ABSTRACT

Objectives

To determine if the skeletal form of individuals born with oral clefts was associated with maxillary position.

Materials and Methods

Lateral cephalometric radiographs of 90 individuals 8 to 12 years old born with or without cleft lip and palate paired by age and sex were used. Skull base length, cranial base angle, cranial deflection angle, and maxillary skeletal length and position were studied. Also, mandibular skeletal length and position, lower anterior facial height, and dental position were defined. Individuals were divided into three groups: 30 individuals born with cleft lip and palate with Class III malocclusion (UCLP Class III), 30 individuals born with cleft lip and palate with Class I malocclusion (UCLP Class I), and 30 individuals born without cleft lip and palate with Class III malocclusion (non-cleft Class III).

Results

When comparing the UCLP Class III group with the UCLP Class I group, there were differences in maxillary position (P < .001) and mandibular position (P = .004) found. No differences were found when comparing the UCLP Class III group with the non-cleft Class III group.

Conclusions

There are intrinsic factors that affect craniofacial morphology of individuals born with cleft lip and palate.

INTRODUCTION

The craniofacial configuration may involve different combinations of morphological abnormalities of the cranial base, maxilla, and mandible, as well as vertical facial dimensions1  and may be affected by genetic and environmental factors.2,3  These factors include congenital anomalies that can affect maxillofacial growth. The most prevalent congenital anomalies in the human face are clefts of the lip and palate.4  In individuals affected with cleft lip and palate, a high frequency of Class III phenotype is found compared to the general population,3  and this difference may be caused by the surgical procedures done to repair the defect5,6  and innate growth deficiency.710  Studies that investigated intrinsic maxillary deficiency in cleft lip and palate were performed in unoperated cleft lip and palate patients and there are controversies in the literature. Some studies demonstrated that the maxillary length in individuals born with cleft lip and palate was no different from the population born without the defect.11,12  That result motivated the suggestion that just the iatrogenic surgery may affect maxillary growth. This was in contrast to studies that showed a shorter maxillary length in unoperated individuals born with cleft lip and palate,7,8  which suggested that there is intrinsic growth impairment that affected facial morphology later in life.9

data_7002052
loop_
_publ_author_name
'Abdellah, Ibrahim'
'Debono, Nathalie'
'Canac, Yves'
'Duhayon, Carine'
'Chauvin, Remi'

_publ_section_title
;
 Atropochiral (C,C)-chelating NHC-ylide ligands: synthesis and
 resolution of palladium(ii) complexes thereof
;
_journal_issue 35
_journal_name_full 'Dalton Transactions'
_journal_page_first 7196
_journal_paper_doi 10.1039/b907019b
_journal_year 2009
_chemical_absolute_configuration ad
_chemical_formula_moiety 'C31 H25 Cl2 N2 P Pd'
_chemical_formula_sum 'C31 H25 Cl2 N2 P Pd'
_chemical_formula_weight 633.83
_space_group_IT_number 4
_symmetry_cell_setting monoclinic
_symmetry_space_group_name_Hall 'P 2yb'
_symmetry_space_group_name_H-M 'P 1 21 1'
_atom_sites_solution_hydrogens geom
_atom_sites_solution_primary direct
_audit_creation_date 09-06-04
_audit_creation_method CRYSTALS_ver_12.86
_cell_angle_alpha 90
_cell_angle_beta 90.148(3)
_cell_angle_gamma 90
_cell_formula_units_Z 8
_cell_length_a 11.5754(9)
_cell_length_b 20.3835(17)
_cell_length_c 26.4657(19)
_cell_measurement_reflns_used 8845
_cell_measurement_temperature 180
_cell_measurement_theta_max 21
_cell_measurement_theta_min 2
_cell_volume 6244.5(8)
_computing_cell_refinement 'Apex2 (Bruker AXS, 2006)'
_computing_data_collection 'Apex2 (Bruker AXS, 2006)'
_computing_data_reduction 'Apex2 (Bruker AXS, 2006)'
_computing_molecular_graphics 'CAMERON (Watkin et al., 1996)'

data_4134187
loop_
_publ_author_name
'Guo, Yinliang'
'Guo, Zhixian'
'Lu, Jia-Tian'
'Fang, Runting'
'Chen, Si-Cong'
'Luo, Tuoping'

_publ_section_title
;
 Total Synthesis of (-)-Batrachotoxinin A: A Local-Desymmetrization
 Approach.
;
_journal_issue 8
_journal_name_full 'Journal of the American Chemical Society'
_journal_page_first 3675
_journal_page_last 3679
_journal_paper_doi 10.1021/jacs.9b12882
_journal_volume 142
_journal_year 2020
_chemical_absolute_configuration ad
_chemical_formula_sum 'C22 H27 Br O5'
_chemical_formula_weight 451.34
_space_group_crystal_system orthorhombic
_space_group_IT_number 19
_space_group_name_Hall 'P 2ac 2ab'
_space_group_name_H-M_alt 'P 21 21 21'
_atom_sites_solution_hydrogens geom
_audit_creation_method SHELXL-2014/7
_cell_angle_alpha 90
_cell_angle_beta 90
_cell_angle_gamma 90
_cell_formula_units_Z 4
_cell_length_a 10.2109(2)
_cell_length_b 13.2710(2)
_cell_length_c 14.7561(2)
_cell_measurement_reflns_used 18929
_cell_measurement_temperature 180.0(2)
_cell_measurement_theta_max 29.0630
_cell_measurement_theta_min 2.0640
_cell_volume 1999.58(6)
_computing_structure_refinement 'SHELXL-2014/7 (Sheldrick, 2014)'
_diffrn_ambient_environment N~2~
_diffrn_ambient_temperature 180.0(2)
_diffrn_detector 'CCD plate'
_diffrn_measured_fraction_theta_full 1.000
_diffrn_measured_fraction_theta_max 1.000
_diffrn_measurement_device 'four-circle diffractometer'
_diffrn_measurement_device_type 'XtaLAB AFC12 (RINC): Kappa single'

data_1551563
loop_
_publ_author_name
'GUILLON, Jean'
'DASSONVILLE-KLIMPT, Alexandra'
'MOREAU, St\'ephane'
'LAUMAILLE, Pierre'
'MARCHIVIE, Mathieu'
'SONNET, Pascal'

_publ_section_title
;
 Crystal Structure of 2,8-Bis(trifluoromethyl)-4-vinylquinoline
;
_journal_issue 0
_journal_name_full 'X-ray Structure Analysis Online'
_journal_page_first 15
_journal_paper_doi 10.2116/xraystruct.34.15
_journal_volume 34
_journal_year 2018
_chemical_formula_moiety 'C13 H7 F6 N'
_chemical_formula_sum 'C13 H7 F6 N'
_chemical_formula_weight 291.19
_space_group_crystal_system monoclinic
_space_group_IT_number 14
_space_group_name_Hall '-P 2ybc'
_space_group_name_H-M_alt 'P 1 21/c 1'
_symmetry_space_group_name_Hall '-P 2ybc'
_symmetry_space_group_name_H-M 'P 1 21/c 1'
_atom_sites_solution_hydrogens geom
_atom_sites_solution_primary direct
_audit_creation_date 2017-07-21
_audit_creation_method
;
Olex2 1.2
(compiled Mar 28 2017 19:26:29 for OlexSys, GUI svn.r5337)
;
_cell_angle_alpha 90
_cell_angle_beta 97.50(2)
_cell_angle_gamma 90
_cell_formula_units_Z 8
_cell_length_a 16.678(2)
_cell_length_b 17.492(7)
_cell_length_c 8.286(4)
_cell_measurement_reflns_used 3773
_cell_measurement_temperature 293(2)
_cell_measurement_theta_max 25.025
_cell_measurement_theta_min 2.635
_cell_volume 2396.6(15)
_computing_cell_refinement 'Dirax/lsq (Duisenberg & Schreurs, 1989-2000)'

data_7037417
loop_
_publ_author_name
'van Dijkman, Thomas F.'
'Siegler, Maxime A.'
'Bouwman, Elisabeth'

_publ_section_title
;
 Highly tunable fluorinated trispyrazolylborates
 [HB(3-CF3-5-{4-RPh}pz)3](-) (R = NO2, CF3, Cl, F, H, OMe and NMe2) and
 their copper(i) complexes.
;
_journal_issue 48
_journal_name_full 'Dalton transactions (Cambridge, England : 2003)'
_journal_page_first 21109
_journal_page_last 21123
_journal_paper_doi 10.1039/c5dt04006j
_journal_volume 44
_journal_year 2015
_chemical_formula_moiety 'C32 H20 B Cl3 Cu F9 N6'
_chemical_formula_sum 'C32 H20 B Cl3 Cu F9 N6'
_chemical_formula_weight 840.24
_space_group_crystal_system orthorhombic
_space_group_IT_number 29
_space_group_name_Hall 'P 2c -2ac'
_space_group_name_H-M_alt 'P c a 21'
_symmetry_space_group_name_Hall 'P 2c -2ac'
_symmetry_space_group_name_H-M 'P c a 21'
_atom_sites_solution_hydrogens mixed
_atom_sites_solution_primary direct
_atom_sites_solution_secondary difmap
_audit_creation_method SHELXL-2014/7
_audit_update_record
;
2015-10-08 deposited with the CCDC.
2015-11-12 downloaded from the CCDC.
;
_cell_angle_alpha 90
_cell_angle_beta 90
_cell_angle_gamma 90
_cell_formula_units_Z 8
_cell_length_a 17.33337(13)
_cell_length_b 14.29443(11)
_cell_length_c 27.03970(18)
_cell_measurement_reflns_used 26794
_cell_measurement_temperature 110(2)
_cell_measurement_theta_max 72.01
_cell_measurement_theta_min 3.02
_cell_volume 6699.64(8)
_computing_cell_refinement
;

Cranial variations affect the craniofacial configuration of sagittal malocclusions. In the case of Class III malocclusion, reduced cranial base length and cranial base angle were reported.13  Studies of individuals born with cleft lip and palate analyzing the cranial base did not find a difference between patients born with or without the defect independent of the malocclusion1  and studies analyzing the effect of palate repair on the cranial base concluded that the surgical procedures did not affect the cranial base configuration.14,15  The study of the craniofacial form in individuals born with cleft lip and palate has been typically designed to compare them with individuals that have Class I profiles.7,8  Fewer studies compared individuals born with cleft lip and palate that were Class III with individuals born without clefts that were also Class III.1,4